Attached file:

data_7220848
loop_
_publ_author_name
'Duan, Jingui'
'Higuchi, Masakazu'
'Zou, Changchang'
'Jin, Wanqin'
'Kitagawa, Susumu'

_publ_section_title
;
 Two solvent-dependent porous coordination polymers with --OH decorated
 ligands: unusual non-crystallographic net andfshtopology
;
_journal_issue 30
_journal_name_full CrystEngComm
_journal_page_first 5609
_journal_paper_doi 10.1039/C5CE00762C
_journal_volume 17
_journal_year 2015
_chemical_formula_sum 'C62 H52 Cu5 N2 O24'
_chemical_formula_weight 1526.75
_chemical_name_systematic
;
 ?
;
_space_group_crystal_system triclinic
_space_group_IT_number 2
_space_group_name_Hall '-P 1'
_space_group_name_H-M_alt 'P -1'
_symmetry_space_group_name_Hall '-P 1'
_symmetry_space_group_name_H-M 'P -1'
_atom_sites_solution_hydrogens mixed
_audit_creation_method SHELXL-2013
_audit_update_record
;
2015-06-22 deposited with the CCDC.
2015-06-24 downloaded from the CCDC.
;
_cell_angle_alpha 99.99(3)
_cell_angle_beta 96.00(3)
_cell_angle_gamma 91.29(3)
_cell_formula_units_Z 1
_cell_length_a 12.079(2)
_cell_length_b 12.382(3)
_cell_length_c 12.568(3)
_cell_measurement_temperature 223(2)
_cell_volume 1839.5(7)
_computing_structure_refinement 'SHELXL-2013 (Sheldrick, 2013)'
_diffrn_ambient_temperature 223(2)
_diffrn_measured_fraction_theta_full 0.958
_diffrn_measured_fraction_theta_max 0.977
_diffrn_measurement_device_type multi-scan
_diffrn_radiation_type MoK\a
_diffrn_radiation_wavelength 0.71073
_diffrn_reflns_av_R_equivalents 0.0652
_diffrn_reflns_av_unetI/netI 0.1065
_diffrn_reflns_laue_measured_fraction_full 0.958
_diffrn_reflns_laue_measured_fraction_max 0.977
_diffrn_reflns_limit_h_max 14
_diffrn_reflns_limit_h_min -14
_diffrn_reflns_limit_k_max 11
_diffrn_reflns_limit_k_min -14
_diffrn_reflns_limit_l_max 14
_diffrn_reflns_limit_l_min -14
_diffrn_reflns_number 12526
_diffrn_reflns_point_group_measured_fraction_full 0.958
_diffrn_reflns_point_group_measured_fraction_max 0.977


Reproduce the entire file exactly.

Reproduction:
data_7220848
loop_
_publ_author_name
'Duan, Jingui'
'Higuchi, Masakazu'
'Zou, Changchang'
'Jin, Wanqin'
'Kitagawa, Susumu'

_publ_section_title
;
 Two solvent-dependent porous coordination polymers with --OH decorated
 ligands: unusual non-crystallographic net andfshtopology
;
_journal_issue 30
_journal_name_full CrystEngComm
_journal_page_first 5609
_journal_paper_doi 10.1039/C5CE00762C
_journal_volume 17
_journal_year 2015
_chemical_formula_sum 'C62 H52 Cu5 N2 O24'
_chemical_formula_weight 1526.75
_chemical_name_systematic
;
 ?
;
_space_group_crystal_system triclinic
_space_group_IT_number 2
_space_group_name_Hall '-P 1'
_space_group_name_H-M_alt 'P -1'
_symmetry_space_group_name_Hall '-P 1'
_symmetry_space_group_name_H-M 'P -1'
_atom_sites_solution_hydrogens mixed
_audit_creation_method SHELXL-2013
_audit_update_record
;
2015-06-22 deposited with the CCDC.
2015-06-24 downloaded from the CCDC.
;
_cell_angle_alpha 99.99(3)
_cell_angle_beta 96.00(3)
_cell_angle_gamma 91.29(3)
_cell_formula_units_Z 1
_cell_length_a 12.079(2)
_cell_length_b 12.382(3)
_cell_length_c 12.568(3)
_cell_measurement_temperature 223(2)
_cell_volume 1839.5(7)
_computing_structure_refinement 'SHELXL-2013 (Sheldrick, 2013)'
_diffrn_ambient_temperature 223(2)
_diffrn_measured_fraction_theta_full 0.958
_diffrn_measured_fraction_theta_max 0.977
_diffrn_measurement_device_type multi-scan
_diffrn_radiation_type MoK\a
_diffrn_radiation_wavelength 0.71073
_diffrn_reflns_av_R_equivalents 0.0652
_diffrn_reflns_av_unetI/netI 0.1065
_diffrn_reflns_laue_measured_fraction_full 0.958
_diffrn_reflns_laue_measured_fraction_max 0.977
_diffrn_reflns_limit_h_max 14
_diffrn_reflns_limit_h_min -14
_diffrn_reflns_limit_k_max 11
_diffrn_reflns_limit_k_min -14
_diffrn_reflns_limit_l_max 14
_diffrn_reflns_limit_l_min -14
_diffrn_reflns_number 12526
_diffrn_reflns_point_group_measured_fraction_full 0.958
_diffrn_reflns_point_group_measured_fraction_max 0.977